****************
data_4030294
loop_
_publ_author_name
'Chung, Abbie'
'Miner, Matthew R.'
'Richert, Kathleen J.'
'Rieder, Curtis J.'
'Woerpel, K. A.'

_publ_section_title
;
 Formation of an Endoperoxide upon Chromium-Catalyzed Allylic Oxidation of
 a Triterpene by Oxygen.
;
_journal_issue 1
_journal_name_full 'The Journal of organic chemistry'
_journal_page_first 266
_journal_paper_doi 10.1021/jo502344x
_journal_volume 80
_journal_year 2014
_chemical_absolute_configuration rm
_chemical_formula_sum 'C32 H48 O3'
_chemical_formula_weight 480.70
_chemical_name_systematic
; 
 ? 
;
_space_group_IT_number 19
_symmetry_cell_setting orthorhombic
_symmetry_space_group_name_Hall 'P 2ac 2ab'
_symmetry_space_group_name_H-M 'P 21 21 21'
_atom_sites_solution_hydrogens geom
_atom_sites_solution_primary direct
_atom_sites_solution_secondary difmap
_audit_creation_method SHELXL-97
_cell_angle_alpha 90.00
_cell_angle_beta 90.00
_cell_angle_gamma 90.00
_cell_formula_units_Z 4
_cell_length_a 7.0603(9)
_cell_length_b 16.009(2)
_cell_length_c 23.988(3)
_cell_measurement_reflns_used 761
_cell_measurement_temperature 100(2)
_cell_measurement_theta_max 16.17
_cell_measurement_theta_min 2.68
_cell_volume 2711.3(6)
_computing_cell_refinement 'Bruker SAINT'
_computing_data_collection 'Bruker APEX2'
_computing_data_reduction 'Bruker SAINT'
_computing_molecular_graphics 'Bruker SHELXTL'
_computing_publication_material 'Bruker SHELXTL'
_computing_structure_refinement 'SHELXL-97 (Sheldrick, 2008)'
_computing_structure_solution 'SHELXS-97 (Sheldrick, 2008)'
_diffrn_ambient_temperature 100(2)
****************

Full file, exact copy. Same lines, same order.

data_4030294
loop_
_publ_author_name
'Chung, Abbie'
'Miner, Matthew R.'
'Richert, Kathleen J.'
'Rieder, Curtis J.'
'Woerpel, K. A.'

_publ_section_title
;
 Formation of an Endoperoxide upon Chromium-Catalyzed Allylic Oxidation of
 a Triterpene by Oxygen.
;
_journal_issue 1
_journal_name_full 'The Journal of organic chemistry'
_journal_page_first 266
_journal_paper_doi 10.1021/jo502344x
_journal_volume 80
_journal_year 2014
_chemical_absolute_configuration rm
_chemical_formula_sum 'C32 H48 O3'
_chemical_formula_weight 480.70
_chemical_name_systematic
; 
 ? 
;
_space_group_IT_number 19
_symmetry_cell_setting orthorhombic
_symmetry_space_group_name_Hall 'P 2ac 2ab'
_symmetry_space_group_name_H-M 'P 21 21 21'
_atom_sites_solution_hydrogens geom
_atom_sites_solution_primary direct
_atom_sites_solution_secondary difmap
_audit_creation_method SHELXL-97
_cell_angle_alpha 90.00
_cell_angle_beta 90.00
_cell_angle_gamma 90.00
_cell_formula_units_Z 4
_cell_length_a 7.0603(9)
_cell_length_b 16.009(2)
_cell_length_c 23.988(3)
_cell_measurement_reflns_used 761
_cell_measurement_temperature 100(2)
_cell_measurement_theta_max 16.17
_cell_measurement_theta_min 2.68
_cell_volume 2711.3(6)
_computing_cell_refinement 'Bruker SAINT'
_computing_data_collection 'Bruker APEX2'
_computing_data_reduction 'Bruker SAINT'
_computing_molecular_graphics 'Bruker SHELXTL'
_computing_publication_material 'Bruker SHELXTL'
_computing_structure_refinement 'SHELXL-97 (Sheldrick, 2008)'
_computing_structure_solution 'SHELXS-97 (Sheldrick, 2008)'
_diffrn_ambient_temperature 100(2)